We vigorously set out to memorize facts about those who held a special place in Black History.By the time January rolled around, it was not only knowledge but the speed at which one could recall that Dr.
The round one “contestant,” like the first runner in a relay, was the person who would set the team up for victory. Me and every other bowler coveted that round one acknowledgement and worked desperately to earn it. North Tenneha Baptist Church had some of the brightest students at their church: Charles Champion (yes, that was his name, and he lived up to it) and Holly Jameson – both surefire bullets for the beginning and end of the bowl relay.For me and a special group of youth in North Tyler here in Texas, Black History Month began in September when the coordinator in charge of the “Black History Bowl” began to confirm availability to participate in the annual competition among neighboring churches.I would hover around Sister Dorothy Wheat, just happening to be looking for something around the piano when she was there, or just happening to go to the ladies room at the same time as she, making a slight scene to get noticed.I acted like this for a few years until she said, “Delley (as most in my family were called by this peculiar last name), you can be on the Black History Bowl team; I’ll tell you now, ‘fore you worry me to death the next two weeks.” For three months, I and about six other teens would meet weekly at St.Mary’s Baptist Church and, fueled by sugar cookies and crimson punch, we would take in the rich and complex history and stories of our ancestors.What’s to be understood more than anything is that these Bowls were about celebration.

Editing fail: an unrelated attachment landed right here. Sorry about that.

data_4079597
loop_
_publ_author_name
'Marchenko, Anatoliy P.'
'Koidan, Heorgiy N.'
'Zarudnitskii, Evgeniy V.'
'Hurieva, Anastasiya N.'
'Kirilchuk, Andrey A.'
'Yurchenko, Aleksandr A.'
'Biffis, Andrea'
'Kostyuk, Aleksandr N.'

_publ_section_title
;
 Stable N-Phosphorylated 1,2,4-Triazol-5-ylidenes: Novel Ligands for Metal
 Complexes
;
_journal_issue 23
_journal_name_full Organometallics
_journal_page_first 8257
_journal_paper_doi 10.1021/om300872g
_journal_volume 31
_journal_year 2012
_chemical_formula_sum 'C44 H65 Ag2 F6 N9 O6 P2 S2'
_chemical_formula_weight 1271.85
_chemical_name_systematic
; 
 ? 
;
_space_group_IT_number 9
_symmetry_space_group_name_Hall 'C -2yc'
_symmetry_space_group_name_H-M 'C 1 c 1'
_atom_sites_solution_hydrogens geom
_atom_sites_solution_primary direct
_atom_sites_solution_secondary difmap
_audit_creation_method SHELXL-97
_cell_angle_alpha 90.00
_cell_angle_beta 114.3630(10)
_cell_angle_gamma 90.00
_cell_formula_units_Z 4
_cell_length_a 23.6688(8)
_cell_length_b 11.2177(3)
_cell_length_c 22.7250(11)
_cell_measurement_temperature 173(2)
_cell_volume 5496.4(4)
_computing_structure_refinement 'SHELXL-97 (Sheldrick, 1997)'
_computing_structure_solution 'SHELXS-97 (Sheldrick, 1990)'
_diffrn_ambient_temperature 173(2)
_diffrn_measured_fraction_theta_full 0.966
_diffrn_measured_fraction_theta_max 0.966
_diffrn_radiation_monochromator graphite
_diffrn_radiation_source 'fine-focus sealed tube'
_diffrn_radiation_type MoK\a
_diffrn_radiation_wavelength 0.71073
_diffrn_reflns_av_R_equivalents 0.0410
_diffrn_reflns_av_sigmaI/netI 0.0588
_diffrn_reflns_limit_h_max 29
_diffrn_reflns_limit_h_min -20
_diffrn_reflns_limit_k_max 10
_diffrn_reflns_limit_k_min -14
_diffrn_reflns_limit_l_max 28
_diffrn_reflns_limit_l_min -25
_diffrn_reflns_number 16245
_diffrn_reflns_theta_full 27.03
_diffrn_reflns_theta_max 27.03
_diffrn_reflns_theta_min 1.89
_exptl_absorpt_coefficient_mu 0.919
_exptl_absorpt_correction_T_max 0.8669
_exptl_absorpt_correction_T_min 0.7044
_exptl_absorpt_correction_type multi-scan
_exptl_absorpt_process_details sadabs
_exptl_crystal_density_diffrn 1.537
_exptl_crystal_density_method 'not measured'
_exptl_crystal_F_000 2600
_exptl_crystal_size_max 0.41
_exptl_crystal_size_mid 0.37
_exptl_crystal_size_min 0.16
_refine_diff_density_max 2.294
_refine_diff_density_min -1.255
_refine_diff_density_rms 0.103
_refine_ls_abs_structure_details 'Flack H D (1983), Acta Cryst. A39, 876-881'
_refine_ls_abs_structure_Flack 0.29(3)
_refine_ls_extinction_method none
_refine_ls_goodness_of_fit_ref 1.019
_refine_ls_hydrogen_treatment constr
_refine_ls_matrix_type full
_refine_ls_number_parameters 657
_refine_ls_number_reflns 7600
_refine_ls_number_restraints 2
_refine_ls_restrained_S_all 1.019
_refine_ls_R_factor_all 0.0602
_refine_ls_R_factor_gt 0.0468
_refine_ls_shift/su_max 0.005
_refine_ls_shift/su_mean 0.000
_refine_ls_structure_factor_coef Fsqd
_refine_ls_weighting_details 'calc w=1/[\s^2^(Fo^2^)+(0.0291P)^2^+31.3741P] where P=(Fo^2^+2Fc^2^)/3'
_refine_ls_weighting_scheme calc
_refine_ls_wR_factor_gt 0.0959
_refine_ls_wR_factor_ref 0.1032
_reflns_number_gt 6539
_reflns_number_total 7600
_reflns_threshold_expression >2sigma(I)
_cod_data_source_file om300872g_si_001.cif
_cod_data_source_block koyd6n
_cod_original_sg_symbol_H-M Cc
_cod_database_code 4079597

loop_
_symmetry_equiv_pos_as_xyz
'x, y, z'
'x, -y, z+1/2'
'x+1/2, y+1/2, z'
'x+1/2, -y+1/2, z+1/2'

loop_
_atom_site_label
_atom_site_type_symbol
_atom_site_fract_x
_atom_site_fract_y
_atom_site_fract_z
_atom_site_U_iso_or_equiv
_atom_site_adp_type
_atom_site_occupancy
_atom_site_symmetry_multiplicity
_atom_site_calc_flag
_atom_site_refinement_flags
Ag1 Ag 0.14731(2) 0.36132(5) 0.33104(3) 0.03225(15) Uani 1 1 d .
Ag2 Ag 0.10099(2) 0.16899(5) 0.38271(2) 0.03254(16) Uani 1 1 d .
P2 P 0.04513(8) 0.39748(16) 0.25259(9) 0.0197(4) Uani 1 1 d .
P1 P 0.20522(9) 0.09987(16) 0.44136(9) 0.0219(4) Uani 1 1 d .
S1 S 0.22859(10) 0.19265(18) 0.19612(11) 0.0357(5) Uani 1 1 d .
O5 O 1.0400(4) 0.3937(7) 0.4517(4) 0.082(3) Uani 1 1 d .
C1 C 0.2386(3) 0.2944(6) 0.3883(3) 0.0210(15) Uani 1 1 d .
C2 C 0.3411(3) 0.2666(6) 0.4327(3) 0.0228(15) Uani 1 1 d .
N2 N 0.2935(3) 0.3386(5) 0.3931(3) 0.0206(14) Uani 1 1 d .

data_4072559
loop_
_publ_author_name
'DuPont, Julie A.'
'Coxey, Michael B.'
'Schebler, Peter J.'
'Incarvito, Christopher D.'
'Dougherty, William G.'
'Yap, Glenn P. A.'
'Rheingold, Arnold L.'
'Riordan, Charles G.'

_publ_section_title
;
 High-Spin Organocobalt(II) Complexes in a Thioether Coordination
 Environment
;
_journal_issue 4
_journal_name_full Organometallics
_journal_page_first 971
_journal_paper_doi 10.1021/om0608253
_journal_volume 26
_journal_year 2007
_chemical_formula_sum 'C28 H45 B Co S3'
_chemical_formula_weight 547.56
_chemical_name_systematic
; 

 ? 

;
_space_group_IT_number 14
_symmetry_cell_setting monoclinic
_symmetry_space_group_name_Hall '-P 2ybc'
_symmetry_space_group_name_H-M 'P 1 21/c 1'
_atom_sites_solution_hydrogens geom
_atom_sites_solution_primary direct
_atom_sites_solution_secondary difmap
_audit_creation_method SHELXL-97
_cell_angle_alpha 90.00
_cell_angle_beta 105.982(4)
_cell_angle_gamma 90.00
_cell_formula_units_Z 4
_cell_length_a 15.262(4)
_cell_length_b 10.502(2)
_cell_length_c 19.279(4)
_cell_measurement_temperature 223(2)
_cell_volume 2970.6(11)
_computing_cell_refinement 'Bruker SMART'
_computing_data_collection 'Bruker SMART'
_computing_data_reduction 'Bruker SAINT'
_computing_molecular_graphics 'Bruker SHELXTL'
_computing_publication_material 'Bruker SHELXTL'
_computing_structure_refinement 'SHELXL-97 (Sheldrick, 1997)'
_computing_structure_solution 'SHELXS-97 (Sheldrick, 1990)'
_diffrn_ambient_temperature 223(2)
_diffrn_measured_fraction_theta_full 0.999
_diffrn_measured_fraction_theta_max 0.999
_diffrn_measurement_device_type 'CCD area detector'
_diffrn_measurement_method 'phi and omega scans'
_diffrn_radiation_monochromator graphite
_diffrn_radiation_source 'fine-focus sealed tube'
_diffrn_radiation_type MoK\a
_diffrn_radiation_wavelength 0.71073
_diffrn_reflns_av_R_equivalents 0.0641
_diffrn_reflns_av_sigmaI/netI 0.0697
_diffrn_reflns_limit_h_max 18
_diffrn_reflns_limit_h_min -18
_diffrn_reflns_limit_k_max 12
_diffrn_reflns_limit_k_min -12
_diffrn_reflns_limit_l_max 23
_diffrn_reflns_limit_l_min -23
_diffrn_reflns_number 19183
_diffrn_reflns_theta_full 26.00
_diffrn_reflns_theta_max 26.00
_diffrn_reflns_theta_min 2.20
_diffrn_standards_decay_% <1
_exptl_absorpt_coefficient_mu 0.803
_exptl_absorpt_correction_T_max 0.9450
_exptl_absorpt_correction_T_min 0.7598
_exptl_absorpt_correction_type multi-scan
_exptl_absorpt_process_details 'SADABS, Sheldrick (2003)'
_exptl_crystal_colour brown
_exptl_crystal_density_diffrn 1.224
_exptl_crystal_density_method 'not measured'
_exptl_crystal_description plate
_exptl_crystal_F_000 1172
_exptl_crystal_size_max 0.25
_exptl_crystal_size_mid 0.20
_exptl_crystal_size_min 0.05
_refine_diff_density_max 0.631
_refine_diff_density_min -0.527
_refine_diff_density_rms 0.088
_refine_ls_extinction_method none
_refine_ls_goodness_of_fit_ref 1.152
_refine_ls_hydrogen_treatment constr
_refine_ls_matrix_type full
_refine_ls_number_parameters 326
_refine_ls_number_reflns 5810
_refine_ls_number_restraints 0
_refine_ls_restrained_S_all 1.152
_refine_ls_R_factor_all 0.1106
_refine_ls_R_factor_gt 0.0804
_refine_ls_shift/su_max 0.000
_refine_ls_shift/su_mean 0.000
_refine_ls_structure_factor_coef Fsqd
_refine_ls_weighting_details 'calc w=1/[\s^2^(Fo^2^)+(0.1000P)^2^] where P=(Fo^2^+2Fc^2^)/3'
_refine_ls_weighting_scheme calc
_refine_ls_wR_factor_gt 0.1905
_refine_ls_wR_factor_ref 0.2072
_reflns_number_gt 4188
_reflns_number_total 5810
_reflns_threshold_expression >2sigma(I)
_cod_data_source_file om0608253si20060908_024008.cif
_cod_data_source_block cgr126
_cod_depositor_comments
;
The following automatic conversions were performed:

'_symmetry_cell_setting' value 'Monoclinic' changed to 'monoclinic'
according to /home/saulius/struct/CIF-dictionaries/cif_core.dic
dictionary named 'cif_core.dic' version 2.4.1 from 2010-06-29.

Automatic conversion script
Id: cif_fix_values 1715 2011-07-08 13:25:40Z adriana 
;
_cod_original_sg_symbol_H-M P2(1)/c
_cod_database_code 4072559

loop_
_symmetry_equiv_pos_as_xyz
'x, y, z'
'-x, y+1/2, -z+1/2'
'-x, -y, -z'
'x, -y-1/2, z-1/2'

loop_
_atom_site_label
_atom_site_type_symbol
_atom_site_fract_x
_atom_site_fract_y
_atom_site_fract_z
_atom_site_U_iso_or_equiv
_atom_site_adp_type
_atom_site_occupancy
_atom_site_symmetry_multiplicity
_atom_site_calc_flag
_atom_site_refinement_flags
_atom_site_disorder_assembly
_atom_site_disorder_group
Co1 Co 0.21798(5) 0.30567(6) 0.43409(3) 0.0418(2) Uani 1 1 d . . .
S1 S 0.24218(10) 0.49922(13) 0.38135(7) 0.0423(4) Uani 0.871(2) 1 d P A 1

The competition was only to get us kids all gussied up.
After all, the only prize any of us ever got was bragging rights based on points.
The competition was a celebration of the reward of succeeding out of struggle and triumph over adversity.
We learned everything about our brave and gifted ancestors in the context of joy and victory.
Today, as we celebrate Black History Month, we are lacking the luster of victory.
Today’s remembrances are all about the suffering and the struggle.